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A student was suspended and subsequently expelled by the Board of Management for bringing a knife into a secondary school. His mother appealed the decision to expel to the Secretary General of the Department of Education and Skills under Section 29 of the Education Act 1998.

An appeals committee was appointed to hear the student’s case and an appeal hearing took place, which lasted two days. The student’s mother was assisted at that hearing by an advocate who played a very active role and raised numerous concerns in advance of and throughout the hearing. The appeals committee dismissed the appeal and upheld the Board of Management’s decision to expel the student.

The student’s mother then issued High Court Judicial Review proceedings regarding the decision of the appeals committee. The Board of Management was a Notice Party to those proceedings and was represented by our team.

The student’s mother sought to quash the decision of the appeals committee on the grounds of bias and lack of fair procedures. In particular, she argued that as the Chairman of the appeals committee had been a pupil of the school some 55 years previously, he was biased and should have recused himself from the hearing. The parent also argued that the refusal of the appeals committee to allow the admission of a document from the Chairman’s Facebook page showing that he was a past pupil of the school was a breach of fair procedures.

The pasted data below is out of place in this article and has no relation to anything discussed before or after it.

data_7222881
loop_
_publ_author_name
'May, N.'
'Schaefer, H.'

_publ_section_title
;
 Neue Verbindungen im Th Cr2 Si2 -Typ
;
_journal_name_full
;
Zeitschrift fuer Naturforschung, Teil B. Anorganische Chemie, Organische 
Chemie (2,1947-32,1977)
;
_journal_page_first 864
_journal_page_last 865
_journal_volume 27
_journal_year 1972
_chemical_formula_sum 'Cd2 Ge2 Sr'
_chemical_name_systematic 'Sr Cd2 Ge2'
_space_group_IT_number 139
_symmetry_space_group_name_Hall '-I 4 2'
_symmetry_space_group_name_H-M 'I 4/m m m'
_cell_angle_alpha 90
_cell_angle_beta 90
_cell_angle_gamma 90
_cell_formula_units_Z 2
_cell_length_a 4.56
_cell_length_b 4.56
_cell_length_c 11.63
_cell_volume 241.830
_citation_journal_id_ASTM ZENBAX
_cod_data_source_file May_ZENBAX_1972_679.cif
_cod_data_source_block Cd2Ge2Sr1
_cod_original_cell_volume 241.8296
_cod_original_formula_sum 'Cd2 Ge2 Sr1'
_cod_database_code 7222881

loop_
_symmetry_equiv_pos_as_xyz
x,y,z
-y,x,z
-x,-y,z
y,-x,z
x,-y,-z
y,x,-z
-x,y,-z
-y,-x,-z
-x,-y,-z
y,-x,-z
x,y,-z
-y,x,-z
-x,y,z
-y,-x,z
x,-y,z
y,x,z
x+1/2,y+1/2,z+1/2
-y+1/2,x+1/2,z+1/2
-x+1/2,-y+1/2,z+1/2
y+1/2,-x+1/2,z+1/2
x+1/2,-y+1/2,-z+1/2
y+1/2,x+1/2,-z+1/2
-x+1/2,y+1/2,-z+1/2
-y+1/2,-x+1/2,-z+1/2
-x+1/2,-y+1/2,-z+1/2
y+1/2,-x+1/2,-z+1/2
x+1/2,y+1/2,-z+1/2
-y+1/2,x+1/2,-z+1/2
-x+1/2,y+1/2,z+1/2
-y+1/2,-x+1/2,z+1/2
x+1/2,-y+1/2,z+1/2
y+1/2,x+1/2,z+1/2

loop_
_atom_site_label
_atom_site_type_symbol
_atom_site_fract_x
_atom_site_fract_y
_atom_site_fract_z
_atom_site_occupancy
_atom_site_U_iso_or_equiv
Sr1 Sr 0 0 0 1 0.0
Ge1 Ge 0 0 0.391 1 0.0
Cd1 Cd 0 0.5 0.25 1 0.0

Decision of the High Court

Mr Justice Noonan dismissed the application and rejected all arguments of bias and unfair procedures. Judge Noonan found that it would be extraordinary if the mere fact of attendance at a school over 50 years ago were to be regarded as sufficient to disqualify a person from hearing a statutory appeal involving that school. He also held that there had been no breach of fair procedures in not allowing the admission of a document from the Chairman’s Facebook page. It was determined to be irrelevant and would have had no bearing on the outcome of the appeal


This judgment is an interesting decision on the issue of bias and fair procedures. From a school’s perspective it is important to keep in mind that the expulsion of a student is considered a last resort and only to be used in the most serious of situations. Boards of Management need to be aware of the need for fair procedures at all stages of the process.

If you would like to discuss the decision in greater detail, please contact a member of our Education team.

The content of this article is provided for information purposes only and does not constitute legal or other advice.

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